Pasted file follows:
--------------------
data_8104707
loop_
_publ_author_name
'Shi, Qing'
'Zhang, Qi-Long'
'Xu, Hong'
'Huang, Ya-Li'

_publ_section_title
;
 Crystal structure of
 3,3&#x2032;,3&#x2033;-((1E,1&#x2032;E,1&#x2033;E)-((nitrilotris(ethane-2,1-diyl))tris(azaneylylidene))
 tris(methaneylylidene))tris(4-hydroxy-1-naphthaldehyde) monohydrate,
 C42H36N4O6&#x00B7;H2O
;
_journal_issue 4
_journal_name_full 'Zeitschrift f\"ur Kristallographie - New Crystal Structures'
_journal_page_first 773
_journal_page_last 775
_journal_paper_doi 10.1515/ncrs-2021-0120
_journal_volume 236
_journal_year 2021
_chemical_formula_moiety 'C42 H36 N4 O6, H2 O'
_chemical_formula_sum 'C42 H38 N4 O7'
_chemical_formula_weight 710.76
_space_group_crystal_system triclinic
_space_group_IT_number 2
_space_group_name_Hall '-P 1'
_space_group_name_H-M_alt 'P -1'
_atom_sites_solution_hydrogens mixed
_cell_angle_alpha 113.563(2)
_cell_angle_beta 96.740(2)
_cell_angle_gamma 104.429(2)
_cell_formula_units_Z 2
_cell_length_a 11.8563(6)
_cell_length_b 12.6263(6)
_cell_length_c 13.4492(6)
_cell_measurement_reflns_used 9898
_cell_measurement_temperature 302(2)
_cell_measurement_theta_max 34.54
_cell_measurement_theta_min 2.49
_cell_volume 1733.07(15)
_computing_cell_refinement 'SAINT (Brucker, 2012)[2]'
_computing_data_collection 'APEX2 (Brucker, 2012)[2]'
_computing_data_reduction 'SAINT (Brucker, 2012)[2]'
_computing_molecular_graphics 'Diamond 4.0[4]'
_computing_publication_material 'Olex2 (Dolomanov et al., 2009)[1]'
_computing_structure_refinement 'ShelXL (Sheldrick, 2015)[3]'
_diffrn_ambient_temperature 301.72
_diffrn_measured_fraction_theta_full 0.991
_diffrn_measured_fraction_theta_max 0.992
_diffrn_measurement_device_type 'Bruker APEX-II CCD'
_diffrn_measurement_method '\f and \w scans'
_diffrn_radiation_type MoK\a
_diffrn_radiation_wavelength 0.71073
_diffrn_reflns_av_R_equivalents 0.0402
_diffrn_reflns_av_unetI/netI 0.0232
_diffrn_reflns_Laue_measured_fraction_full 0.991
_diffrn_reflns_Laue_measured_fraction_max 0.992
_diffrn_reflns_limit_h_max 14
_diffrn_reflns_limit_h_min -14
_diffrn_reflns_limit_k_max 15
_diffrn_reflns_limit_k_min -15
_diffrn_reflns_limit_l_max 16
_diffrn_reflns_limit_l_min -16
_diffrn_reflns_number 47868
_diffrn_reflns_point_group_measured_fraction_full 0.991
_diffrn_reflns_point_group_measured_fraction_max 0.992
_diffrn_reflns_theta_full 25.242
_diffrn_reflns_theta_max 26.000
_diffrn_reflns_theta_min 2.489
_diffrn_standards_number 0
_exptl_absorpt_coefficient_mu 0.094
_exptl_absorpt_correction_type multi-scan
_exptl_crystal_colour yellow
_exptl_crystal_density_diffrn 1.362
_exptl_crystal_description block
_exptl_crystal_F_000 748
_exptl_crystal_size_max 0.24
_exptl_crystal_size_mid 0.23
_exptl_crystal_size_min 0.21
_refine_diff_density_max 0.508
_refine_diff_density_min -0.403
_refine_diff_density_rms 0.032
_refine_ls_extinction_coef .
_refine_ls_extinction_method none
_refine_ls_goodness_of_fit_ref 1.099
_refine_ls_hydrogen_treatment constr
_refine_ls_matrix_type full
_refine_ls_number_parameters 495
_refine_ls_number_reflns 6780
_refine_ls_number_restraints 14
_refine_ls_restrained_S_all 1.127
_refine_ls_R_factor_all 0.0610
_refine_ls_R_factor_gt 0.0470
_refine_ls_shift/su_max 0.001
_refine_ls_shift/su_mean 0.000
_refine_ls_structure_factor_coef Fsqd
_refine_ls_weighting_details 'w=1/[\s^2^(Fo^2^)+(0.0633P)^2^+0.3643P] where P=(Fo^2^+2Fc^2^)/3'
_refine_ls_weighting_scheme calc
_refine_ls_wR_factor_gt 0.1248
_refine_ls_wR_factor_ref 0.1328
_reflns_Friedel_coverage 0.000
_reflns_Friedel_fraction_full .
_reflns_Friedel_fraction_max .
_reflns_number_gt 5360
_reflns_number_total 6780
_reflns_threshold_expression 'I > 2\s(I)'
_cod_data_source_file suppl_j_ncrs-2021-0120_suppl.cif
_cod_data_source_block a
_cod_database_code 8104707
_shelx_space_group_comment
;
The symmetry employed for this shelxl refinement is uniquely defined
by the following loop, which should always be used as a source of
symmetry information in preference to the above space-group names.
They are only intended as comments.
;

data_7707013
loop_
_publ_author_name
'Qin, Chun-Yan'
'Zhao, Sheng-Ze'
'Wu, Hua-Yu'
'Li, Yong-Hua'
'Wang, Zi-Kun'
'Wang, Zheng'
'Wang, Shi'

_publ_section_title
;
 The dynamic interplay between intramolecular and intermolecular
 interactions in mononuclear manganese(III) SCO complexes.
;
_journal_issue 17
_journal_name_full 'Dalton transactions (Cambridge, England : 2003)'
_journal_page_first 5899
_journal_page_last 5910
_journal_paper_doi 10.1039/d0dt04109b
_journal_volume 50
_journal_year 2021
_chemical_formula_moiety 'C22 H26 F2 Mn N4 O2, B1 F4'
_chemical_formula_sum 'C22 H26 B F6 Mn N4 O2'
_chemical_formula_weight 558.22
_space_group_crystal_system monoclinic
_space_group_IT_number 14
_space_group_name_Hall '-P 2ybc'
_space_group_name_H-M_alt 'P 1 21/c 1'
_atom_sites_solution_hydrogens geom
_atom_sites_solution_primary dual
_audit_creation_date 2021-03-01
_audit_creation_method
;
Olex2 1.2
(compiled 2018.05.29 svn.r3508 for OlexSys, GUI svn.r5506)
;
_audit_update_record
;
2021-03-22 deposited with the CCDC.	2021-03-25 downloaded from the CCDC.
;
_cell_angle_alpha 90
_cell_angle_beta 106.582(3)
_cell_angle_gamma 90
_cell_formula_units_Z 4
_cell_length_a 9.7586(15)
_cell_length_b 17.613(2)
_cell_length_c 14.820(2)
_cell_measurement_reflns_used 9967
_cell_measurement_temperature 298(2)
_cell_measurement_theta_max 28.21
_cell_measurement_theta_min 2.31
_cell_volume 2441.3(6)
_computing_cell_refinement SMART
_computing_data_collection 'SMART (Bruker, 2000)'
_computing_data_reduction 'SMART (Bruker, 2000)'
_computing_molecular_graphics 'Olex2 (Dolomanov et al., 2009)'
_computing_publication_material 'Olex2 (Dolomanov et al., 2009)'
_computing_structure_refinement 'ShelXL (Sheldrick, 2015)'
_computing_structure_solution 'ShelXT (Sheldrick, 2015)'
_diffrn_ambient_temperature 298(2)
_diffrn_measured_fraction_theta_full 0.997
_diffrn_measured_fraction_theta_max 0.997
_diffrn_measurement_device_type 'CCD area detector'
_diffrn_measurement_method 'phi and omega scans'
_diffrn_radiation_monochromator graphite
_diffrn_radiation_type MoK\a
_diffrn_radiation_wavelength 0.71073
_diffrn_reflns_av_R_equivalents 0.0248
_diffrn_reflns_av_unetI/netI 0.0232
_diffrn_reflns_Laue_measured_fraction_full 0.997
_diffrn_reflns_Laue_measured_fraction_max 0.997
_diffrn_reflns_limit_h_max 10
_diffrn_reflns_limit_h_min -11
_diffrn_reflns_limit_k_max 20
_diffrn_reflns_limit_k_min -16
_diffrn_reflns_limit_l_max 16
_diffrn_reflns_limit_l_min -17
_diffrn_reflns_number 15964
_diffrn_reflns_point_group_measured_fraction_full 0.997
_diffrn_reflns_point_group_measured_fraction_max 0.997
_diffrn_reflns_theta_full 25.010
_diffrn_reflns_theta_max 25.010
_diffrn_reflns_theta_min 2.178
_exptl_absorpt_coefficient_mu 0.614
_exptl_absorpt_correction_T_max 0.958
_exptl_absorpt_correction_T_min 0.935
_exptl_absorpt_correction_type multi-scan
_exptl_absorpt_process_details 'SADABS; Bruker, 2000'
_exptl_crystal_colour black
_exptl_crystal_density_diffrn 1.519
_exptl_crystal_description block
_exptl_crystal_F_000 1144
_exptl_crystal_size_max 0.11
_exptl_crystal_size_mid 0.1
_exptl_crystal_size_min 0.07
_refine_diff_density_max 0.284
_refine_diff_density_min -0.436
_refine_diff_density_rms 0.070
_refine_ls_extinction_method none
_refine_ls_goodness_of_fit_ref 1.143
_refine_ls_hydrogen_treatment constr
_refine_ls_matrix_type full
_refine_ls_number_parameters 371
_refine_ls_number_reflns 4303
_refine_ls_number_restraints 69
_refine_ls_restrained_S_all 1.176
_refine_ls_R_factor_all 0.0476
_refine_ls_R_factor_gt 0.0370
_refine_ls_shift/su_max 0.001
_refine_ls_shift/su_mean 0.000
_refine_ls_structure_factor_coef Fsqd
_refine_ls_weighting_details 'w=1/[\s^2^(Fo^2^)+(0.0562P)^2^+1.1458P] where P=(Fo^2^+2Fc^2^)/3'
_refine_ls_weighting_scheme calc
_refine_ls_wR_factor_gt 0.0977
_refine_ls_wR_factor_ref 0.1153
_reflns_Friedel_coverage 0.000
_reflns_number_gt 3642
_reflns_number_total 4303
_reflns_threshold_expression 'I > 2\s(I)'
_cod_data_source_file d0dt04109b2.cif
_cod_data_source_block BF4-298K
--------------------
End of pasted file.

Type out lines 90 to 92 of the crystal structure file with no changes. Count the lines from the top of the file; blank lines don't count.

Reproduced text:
_refine_ls_number_reflns 6780
_refine_ls_number_restraints 14
_refine_ls_restrained_S_all 1.127